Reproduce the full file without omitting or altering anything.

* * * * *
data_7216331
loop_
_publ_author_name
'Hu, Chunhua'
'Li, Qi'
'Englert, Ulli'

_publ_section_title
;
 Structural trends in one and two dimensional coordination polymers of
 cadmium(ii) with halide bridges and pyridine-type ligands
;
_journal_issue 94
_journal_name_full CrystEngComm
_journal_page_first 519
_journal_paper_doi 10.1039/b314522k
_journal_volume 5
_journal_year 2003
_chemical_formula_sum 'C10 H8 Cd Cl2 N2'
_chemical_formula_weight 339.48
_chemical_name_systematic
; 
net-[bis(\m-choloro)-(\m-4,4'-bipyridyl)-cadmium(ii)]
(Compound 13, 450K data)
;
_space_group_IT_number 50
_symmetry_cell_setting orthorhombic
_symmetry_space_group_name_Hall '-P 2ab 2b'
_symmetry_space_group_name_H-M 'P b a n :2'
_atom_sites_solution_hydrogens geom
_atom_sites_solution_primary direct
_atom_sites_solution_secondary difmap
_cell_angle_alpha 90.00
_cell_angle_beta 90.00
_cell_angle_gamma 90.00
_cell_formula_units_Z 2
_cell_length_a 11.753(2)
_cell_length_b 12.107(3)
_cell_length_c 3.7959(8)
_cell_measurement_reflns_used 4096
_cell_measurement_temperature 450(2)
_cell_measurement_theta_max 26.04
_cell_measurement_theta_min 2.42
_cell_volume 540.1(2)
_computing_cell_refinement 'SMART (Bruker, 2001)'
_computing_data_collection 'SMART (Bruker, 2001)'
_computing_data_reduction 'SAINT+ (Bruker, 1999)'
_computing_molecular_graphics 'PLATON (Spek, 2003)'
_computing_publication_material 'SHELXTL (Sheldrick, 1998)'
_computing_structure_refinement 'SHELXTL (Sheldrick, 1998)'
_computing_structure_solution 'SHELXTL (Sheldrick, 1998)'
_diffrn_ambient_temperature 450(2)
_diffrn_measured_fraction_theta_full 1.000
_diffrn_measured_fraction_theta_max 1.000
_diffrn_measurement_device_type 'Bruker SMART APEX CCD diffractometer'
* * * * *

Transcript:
data_7216331
loop_
_publ_author_name
'Hu, Chunhua'
'Li, Qi'
'Englert, Ulli'

_publ_section_title
;
 Structural trends in one and two dimensional coordination polymers of
 cadmium(ii) with halide bridges and pyridine-type ligands
;
_journal_issue 94
_journal_name_full CrystEngComm
_journal_page_first 519
_journal_paper_doi 10.1039/b314522k
_journal_volume 5
_journal_year 2003
_chemical_formula_sum 'C10 H8 Cd Cl2 N2'
_chemical_formula_weight 339.48
_chemical_name_systematic
; 
net-[bis(\m-choloro)-(\m-4,4'-bipyridyl)-cadmium(ii)]
(Compound 13, 450K data)
;
_space_group_IT_number 50
_symmetry_cell_setting orthorhombic
_symmetry_space_group_name_Hall '-P 2ab 2b'
_symmetry_space_group_name_H-M 'P b a n :2'
_atom_sites_solution_hydrogens geom
_atom_sites_solution_primary direct
_atom_sites_solution_secondary difmap
_cell_angle_alpha 90.00
_cell_angle_beta 90.00
_cell_angle_gamma 90.00
_cell_formula_units_Z 2
_cell_length_a 11.753(2)
_cell_length_b 12.107(3)
_cell_length_c 3.7959(8)
_cell_measurement_reflns_used 4096
_cell_measurement_temperature 450(2)
_cell_measurement_theta_max 26.04
_cell_measurement_theta_min 2.42
_cell_volume 540.1(2)
_computing_cell_refinement 'SMART (Bruker, 2001)'
_computing_data_collection 'SMART (Bruker, 2001)'
_computing_data_reduction 'SAINT+ (Bruker, 1999)'
_computing_molecular_graphics 'PLATON (Spek, 2003)'
_computing_publication_material 'SHELXTL (Sheldrick, 1998)'
_computing_structure_refinement 'SHELXTL (Sheldrick, 1998)'
_computing_structure_solution 'SHELXTL (Sheldrick, 1998)'
_diffrn_ambient_temperature 450(2)
_diffrn_measured_fraction_theta_full 1.000
_diffrn_measured_fraction_theta_max 1.000
_diffrn_measurement_device_type 'Bruker SMART APEX CCD diffractometer'